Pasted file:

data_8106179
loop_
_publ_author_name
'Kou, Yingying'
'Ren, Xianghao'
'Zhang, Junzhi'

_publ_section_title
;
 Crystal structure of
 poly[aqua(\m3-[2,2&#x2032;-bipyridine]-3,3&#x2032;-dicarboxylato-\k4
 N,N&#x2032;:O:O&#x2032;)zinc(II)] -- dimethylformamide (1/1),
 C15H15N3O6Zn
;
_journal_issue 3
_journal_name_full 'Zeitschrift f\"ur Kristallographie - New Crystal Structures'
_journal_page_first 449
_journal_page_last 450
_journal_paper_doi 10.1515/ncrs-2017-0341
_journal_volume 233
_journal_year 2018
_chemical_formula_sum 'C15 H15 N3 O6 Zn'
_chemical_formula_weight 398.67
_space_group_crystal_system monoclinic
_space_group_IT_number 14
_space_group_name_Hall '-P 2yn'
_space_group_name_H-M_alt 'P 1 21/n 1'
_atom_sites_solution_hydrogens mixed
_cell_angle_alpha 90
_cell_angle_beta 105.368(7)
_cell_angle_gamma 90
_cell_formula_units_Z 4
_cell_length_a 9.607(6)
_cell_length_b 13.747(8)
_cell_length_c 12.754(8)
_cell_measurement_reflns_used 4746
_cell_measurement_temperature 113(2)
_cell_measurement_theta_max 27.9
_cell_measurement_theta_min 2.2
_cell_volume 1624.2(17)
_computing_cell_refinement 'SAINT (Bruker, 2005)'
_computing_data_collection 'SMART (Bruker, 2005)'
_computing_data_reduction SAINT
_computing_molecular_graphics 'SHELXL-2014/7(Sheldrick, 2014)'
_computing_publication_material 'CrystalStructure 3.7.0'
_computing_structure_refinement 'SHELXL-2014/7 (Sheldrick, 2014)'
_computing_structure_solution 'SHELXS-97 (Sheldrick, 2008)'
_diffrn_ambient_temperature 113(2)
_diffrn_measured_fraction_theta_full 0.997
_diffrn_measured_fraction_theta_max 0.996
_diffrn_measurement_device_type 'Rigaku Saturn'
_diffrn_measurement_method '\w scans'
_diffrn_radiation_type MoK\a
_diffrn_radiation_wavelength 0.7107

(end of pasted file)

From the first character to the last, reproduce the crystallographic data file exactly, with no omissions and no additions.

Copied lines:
data_8106179
loop_
_publ_author_name
'Kou, Yingying'
'Ren, Xianghao'
'Zhang, Junzhi'

_publ_section_title
;
 Crystal structure of
 poly[aqua(\m3-[2,2&#x2032;-bipyridine]-3,3&#x2032;-dicarboxylato-\k4
 N,N&#x2032;:O:O&#x2032;)zinc(II)] -- dimethylformamide (1/1),
 C15H15N3O6Zn
;
_journal_issue 3
_journal_name_full 'Zeitschrift f\"ur Kristallographie - New Crystal Structures'
_journal_page_first 449
_journal_page_last 450
_journal_paper_doi 10.1515/ncrs-2017-0341
_journal_volume 233
_journal_year 2018
_chemical_formula_sum 'C15 H15 N3 O6 Zn'
_chemical_formula_weight 398.67
_space_group_crystal_system monoclinic
_space_group_IT_number 14
_space_group_name_Hall '-P 2yn'
_space_group_name_H-M_alt 'P 1 21/n 1'
_atom_sites_solution_hydrogens mixed
_cell_angle_alpha 90
_cell_angle_beta 105.368(7)
_cell_angle_gamma 90
_cell_formula_units_Z 4
_cell_length_a 9.607(6)
_cell_length_b 13.747(8)
_cell_length_c 12.754(8)
_cell_measurement_reflns_used 4746
_cell_measurement_temperature 113(2)
_cell_measurement_theta_max 27.9
_cell_measurement_theta_min 2.2
_cell_volume 1624.2(17)
_computing_cell_refinement 'SAINT (Bruker, 2005)'
_computing_data_collection 'SMART (Bruker, 2005)'
_computing_data_reduction SAINT
_computing_molecular_graphics 'SHELXL-2014/7(Sheldrick, 2014)'
_computing_publication_material 'CrystalStructure 3.7.0'
_computing_structure_refinement 'SHELXL-2014/7 (Sheldrick, 2014)'
_computing_structure_solution 'SHELXS-97 (Sheldrick, 2008)'
_diffrn_ambient_temperature 113(2)
_diffrn_measured_fraction_theta_full 0.997
_diffrn_measured_fraction_theta_max 0.996
_diffrn_measurement_device_type 'Rigaku Saturn'
_diffrn_measurement_method '\w scans'
_diffrn_radiation_type MoK\a
_diffrn_radiation_wavelength 0.7107